If you flip back into the days of a prophet named Sam, you'll find a story of refreshing honesty. It was at a time when the Israelites were not very good listeners to God and so had lost the Ark, the one physical presence of God they had. A group of nose-picking, massively hairy men and women known as the Philistines had taken the Ark to their home.

Without any help from His people, God starts raining down terror in the form of tumors and rats on the Philistines. What happened next was incredible. The Philistines credit the One True God of Israel as the source of their problems. They admit God is stronger than their national god, some joe called Dagon. So they call together a meeting of the minds. But, as is the case with many meetings, they ask the wrong question.

They should be asking themselves, 'Why aren't we serving this God of Israel?' What they asked was how they could get rid of Him. (1 Samuel 5:7-8)

They were stupid. But at least they were honest. The fact is that we are often faced with this very question of who we place our trust in. The difference is that we often lie to ourselves. If discipline comes into our lives we brush it aside or convince ourselves that we still believe what we say we believe. We would never be so honest to admit that perhaps our faith is weak or that we may not believe it at all.

The Philistines' question was wickedly similar to the plot of the Sanhedrin many years later, when they sought to have Jesus killed. 'We can't explain it. We don't like it. It's not our god.' It would seem that our preferences are more important than truth itself. The Philistines did not wish to consider serving the God of an enemy, even if He was stronger. The religious leaders of Jesus' day did not choose to see that Jesus was their God.

Who or what are we serving? Is it God? Or does the Way, the Truth, and the Life get edged out because of what we really believe? Let's be honest.

Tuesday, August 11, 2009

God Matters

I returned last Friday from a four day youth trip. Four days is shorter than usual, but losing sleep at the high velocity as we were made this trip just the right length. And while there was nothing quantifiable that I can give you about the results of the trip, I know it was good.

For the low price of $160, I sent teens off into the wilderness armed with just a Bible, a pad of paper, and a ball-point pen. We did this for two hours each morning while having no access to the outside world. Otherwise, I would have twittered about it.

Two hours of uninterrupted time was well worth their dollars. I started where many would have when you have a blank piece of paper and anywhere to go in scripture. "In the beginning, God..." (Genesis 1:1). We should take our cues from how God has written His word. God wrote about God. He wrote about Himself as if He were the main character. He did this because He, in fact, IS the main character. "In the beginning, God..."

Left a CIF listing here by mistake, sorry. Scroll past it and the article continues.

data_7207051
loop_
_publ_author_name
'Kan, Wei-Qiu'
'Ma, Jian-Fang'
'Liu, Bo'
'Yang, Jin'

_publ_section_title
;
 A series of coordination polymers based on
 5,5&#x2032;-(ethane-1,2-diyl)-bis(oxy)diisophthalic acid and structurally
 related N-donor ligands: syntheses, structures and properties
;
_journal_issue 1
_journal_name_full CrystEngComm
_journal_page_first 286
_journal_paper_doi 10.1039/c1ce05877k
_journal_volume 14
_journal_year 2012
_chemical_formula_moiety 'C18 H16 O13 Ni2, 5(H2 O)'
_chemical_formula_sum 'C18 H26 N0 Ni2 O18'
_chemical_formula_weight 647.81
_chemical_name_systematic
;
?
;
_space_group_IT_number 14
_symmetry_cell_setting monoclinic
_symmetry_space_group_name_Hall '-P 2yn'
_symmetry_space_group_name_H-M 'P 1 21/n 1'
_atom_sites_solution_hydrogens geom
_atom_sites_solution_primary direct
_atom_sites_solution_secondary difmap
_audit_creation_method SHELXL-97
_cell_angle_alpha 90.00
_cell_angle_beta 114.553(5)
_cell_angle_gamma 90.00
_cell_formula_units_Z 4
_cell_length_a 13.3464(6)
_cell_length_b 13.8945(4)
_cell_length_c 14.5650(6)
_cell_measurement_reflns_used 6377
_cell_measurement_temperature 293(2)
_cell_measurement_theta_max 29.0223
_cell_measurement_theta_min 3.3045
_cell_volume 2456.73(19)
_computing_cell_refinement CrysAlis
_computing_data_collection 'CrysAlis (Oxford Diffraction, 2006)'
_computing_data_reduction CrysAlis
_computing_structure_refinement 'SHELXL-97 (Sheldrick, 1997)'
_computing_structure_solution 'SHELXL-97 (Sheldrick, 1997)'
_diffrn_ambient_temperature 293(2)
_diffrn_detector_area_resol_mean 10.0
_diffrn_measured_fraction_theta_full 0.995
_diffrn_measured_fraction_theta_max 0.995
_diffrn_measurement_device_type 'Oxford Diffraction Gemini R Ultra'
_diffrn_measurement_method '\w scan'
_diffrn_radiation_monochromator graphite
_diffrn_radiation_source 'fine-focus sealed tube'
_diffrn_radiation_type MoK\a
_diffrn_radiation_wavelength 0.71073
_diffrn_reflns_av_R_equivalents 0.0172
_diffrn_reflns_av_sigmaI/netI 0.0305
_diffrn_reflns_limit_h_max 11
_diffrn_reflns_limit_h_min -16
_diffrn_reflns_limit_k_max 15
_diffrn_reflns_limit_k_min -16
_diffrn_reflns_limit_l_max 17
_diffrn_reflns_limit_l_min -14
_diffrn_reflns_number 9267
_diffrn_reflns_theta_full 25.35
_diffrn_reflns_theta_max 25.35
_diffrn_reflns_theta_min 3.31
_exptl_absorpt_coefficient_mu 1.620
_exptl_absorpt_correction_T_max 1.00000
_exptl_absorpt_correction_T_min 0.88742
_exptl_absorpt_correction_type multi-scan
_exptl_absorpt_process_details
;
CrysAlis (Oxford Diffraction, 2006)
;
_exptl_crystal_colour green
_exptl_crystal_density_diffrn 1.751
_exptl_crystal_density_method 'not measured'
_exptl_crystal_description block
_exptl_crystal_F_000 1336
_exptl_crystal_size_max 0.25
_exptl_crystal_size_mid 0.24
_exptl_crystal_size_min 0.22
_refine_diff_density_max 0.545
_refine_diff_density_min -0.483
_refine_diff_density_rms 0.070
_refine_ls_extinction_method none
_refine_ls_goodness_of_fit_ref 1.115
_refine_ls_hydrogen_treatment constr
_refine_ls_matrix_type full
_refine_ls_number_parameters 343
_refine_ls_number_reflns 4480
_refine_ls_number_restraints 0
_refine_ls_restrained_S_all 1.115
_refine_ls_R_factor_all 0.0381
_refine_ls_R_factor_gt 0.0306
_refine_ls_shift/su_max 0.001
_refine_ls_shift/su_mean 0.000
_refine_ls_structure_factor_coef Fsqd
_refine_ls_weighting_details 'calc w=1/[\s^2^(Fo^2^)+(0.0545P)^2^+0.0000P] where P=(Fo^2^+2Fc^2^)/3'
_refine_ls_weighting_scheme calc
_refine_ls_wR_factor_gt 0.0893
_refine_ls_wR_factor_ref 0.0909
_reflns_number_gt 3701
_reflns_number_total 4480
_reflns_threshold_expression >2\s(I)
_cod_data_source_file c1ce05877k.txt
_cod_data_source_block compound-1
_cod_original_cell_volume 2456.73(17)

After pondering that for a while, I flipped back to the end. In Revelation 21, I read God's words "I was the First, I am the Last."

Then I flipped to the Gospel of John and was amazed by what I saw, but that's another 3 months worth of blog entries. For today, and for every day, I know what matters is God. God first. God last. God always.

Saturday, August 1, 2009

Do I Want to Look Stupid?

I found this little slice at relevant.com. Read it and then I’ll comment.

One of the greatest products ever invented by humankind is the Snuggie. Combining a blanket with a monk's habit, the little blanket-that-could took the world by storm a few months back. Sadly, while you were warm, your little puppy was left out in the cold. But not anymore! Introducing the Snuggie for Dogs (the hilariously bad commercial is embedded after the jump). If you feel like your dog needs to be mocked by all of her doggy friends, buy now ...

I hope you understand their sarcasm. The Snuggie has to be one of the worst products foisted upon consumers. It is a blanket with a hole in it for your head to fit through. I have to wonder when wrapping a blanket around yourself became too much work. Sadly, it signifies one more way that advertisers convince us of what we need.

But we are certainly not the first generation to be exploited in every known way. We do get the award for doing it in the most inventive ways, as technology explodes with advertising quickly on its heels. I believe that ever since man was created, there has been someone telling him what he really needs. Consider Adam and Eve in the garden. They lived, literally, in Paradise. Along comes a snake to tell them what they don’t have. They fell for it and we have had advertising ever since.

Advertising is not evil in itself, but it is our hearts which continue to want more and more. I believe it was to people much like us that Jesus made His famous invitation in Matthew 11:28-30. "Come to me, all you who are weary and burdened, and I will give you rest. Take my yoke upon you and learn from me, for I am gentle and humble in heart, and you will find rest for your souls. For my yoke is easy and my burden is light."

There was no product placement, no fancy jingle. Just Jesus. Only God. After all, the snake was a deceiver from the beginning. All we’ve ever needed was God.